The Creative Process Isn't Solitary, Even When It Seems Like It Is by Danielle Ellison (Romance Author University)
You are not alone.
When we are writing, it can often feel that way. It’s up to us to make words appear on the page. It’s up to us to build a character, find a story, tell it well and make it to the end. It’s up to us to then take those words and make them better. Writing is a very solo concept – and even when you’re writing with a partner, you each still have a role to play.
As solitary as writing may appear to be, it is not a solo practice. At least not for me. I’m never writing by myself.
Sure, I make the words – but my beta readers and critique partners work with me develop the story. My editor works with me make it better. My agent works with me to direct my path. And then, when it’s finished, readers experience it and sometimes their feedback can help guide me in the next book.
While the platform has evolved in the last couple of years, other writers are also part of the process. When I first got connected on twitter, I found myself surrounded by like-minded writers, made lasting friendships, and the result of that has changed me as writer. Creativity can be draining. We need other people to encourage us, to push us, to remind us that we are not alone. Whatever struggle we are facing with a story, someone else has faced it before—and if we’re connected then we can see them overcome the same way we will too.
It’s easy to forget that when we’re writing. Sometimes you can feel like you’re trudging through mud and you’ll never get out. I know I have felt that way. I very recently (this week!) made it out the other side. At least I hope.
I started working on my current novel back in July. I spent a lot of time trying to develop the characters and the story. I talked it out with my friends, with my beta reader, with my editor and agent. I talked it to death, and I plotted, and then I started writing. At about 25,000 words in, I realized something wasn’t working. So then I talked about it some more…before starting over. But something still wasn’t working in the story. I couldn’t seem to figure out why I couldn’t actually write when I knew the whole story and the characters. I tried and tried. I finally turned to my agent again, asking her to read the pages I had, new and old, to help me.
No chemistry, she’d said.
No chemistry? Well, that’s no good – this is a love story after all. How could that be possible? I sat on her notes and thought about my story before turning to my trust beta reader again to discuss the notes. Immediately, she agreed and we both had a similar thought at the same time: maybe this story isn’t theirs. We both know one of the MC is supposed to be here, but maybe, the love story belongs to another character.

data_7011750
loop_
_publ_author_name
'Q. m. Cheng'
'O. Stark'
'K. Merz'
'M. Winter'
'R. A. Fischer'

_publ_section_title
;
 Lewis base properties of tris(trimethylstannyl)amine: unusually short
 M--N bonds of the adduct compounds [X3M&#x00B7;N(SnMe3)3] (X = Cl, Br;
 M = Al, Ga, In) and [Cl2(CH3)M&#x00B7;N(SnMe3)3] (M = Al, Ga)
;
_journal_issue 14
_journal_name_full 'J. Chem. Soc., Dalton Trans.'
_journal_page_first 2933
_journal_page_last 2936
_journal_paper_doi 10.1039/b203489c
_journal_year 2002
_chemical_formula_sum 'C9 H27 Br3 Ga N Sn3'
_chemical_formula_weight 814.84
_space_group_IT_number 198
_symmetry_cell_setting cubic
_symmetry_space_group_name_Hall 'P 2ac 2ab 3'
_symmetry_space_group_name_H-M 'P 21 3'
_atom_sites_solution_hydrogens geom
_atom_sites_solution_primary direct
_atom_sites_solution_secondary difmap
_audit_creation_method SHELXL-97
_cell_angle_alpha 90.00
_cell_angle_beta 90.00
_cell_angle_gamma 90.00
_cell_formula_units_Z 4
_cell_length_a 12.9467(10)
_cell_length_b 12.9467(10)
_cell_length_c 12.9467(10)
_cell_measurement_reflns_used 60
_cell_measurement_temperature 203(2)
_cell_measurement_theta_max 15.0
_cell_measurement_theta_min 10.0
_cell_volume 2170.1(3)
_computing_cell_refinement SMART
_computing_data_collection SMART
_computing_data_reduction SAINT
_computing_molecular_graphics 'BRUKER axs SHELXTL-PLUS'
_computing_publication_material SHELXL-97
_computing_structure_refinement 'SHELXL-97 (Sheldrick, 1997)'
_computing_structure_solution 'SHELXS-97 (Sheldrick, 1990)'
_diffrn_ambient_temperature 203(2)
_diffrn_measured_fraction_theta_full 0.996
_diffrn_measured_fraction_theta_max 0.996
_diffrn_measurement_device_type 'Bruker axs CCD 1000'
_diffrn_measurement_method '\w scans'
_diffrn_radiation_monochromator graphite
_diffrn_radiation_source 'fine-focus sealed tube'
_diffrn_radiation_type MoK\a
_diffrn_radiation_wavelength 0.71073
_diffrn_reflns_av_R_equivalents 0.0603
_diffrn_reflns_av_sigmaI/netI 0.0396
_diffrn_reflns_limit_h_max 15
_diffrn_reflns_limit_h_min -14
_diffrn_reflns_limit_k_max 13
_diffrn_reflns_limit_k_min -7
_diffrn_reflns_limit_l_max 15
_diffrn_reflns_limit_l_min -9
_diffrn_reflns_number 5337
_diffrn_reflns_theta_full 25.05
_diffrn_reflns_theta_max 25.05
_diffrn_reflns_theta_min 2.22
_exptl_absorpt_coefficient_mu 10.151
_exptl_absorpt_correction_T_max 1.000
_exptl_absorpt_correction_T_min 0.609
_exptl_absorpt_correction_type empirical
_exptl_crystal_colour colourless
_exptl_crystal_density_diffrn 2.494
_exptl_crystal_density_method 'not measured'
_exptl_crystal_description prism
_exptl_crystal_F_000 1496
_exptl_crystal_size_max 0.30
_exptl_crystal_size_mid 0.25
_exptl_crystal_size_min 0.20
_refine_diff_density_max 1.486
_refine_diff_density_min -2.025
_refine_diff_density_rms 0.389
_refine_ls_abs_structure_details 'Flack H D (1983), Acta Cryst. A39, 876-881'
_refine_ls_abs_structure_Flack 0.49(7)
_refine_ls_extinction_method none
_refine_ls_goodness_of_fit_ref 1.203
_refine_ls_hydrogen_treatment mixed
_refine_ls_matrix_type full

This is just one example about how writing isn’t solitary.
If it was only me, I would’ve kept trying to make it work—and probably kept failing. But because I had other people who know my process, know my characters and know the story I am trying to write, I was able to start the process of figuring out the right story.
While writing itself is solo, the creative process isn’t done alone. And trust me, without my group of excellent people, I would probably paralyze myself into never writing again, because my first drafts can be wrought with overthinking and self-doubt. When I am my own worst enemy, they keep me going. I’m very lucky, and I remind myself of this every day, to have a fantastic community of readers, writers and friends supporting me when I don’t think I can do it. If you ask them, they’ll tell you it’s often.
But I can do it – and so can you. If you ever feel like you’re stuck, like you’re alone, like you’re trudging and failing repeatedly, look around and reach out. I know from experience there will be someone reaching back to pull you up.
The Sweetheart Sham
In a small town like Culler, South Carolina, you guard your secrets like you guard your cobbler recipe: with your life. Georgia Ann Monroe knows a thing or two about secrets: she’s been guarding the truth that her best friend Will is gay for years now. But what happens when a little white lie to protect him gets her into a fake relationship...and then the boy of her dreams shows up?
Enter Beau Montgomery: Georgie’s first love, hotter than ever, and much too much of a southern gentleman to ever pursue someone else’s girl. There’s no way to come clean to Beau while still protecting Will. But bless their hearts, they live in Culler—where secrets always have a way of revealing themselves.
Disclaimer: This Entangled Teen Crush book contains a hilarious “fakeship,”a scorching-hot impossible relationship, and a heartwarming best-friendship that will make you want to call your best friend right here, right now.
Danielle Ellison is a nomad, a lover of make-believe, and a bit of coffee snob. Always on the lookout for an adventure and the next story, she has had more zip codes and jobs than she can count.
In addition to writing, she’s the founder of the NoVa TEEN Book Festival in Virginia and a teen librarian. When she’s not busy with books, she’s probably watching her favorite shows, drinking coffee, or fighting her nomadic urges.
She is settled in Georgia (for now) with her cat, Simon, but you can always find her on twitter @DanielleEWrites.